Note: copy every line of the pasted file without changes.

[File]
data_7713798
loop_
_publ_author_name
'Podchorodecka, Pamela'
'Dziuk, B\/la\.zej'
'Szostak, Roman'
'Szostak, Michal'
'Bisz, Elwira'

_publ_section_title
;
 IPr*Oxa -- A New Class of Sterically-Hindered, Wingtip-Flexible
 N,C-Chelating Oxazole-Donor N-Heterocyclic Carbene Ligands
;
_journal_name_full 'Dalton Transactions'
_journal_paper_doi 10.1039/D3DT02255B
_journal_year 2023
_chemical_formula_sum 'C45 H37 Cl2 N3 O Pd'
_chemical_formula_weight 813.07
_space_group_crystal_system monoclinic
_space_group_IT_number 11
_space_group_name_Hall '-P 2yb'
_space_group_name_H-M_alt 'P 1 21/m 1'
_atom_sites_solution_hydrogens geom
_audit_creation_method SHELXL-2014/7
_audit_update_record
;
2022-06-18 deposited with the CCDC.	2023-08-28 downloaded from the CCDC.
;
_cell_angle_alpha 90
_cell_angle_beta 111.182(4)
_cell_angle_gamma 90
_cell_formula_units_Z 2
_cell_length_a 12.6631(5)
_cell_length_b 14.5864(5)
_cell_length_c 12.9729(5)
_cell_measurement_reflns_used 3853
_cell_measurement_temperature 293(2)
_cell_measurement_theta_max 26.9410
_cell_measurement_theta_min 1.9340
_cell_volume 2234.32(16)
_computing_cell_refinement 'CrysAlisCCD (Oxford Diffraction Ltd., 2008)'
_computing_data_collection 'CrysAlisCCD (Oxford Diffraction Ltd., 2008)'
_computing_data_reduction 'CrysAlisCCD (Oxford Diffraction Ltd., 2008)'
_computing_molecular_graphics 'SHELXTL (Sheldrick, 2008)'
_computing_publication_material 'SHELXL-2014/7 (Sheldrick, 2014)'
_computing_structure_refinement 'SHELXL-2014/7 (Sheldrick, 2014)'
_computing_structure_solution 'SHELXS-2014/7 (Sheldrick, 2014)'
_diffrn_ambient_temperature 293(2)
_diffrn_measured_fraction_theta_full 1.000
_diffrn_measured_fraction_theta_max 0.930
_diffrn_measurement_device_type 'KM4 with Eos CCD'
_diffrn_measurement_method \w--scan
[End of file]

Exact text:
data_7713798
loop_
_publ_author_name
'Podchorodecka, Pamela'
'Dziuk, B\/la\.zej'
'Szostak, Roman'
'Szostak, Michal'
'Bisz, Elwira'

_publ_section_title
;
 IPr*Oxa -- A New Class of Sterically-Hindered, Wingtip-Flexible
 N,C-Chelating Oxazole-Donor N-Heterocyclic Carbene Ligands
;
_journal_name_full 'Dalton Transactions'
_journal_paper_doi 10.1039/D3DT02255B
_journal_year 2023
_chemical_formula_sum 'C45 H37 Cl2 N3 O Pd'
_chemical_formula_weight 813.07
_space_group_crystal_system monoclinic
_space_group_IT_number 11
_space_group_name_Hall '-P 2yb'
_space_group_name_H-M_alt 'P 1 21/m 1'
_atom_sites_solution_hydrogens geom
_audit_creation_method SHELXL-2014/7
_audit_update_record
;
2022-06-18 deposited with the CCDC.	2023-08-28 downloaded from the CCDC.
;
_cell_angle_alpha 90
_cell_angle_beta 111.182(4)
_cell_angle_gamma 90
_cell_formula_units_Z 2
_cell_length_a 12.6631(5)
_cell_length_b 14.5864(5)
_cell_length_c 12.9729(5)
_cell_measurement_reflns_used 3853
_cell_measurement_temperature 293(2)
_cell_measurement_theta_max 26.9410
_cell_measurement_theta_min 1.9340
_cell_volume 2234.32(16)
_computing_cell_refinement 'CrysAlisCCD (Oxford Diffraction Ltd., 2008)'
_computing_data_collection 'CrysAlisCCD (Oxford Diffraction Ltd., 2008)'
_computing_data_reduction 'CrysAlisCCD (Oxford Diffraction Ltd., 2008)'
_computing_molecular_graphics 'SHELXTL (Sheldrick, 2008)'
_computing_publication_material 'SHELXL-2014/7 (Sheldrick, 2014)'
_computing_structure_refinement 'SHELXL-2014/7 (Sheldrick, 2014)'
_computing_structure_solution 'SHELXS-2014/7 (Sheldrick, 2014)'
_diffrn_ambient_temperature 293(2)
_diffrn_measured_fraction_theta_full 1.000
_diffrn_measured_fraction_theta_max 0.930
_diffrn_measurement_device_type 'KM4 with Eos CCD'
_diffrn_measurement_method \w--scan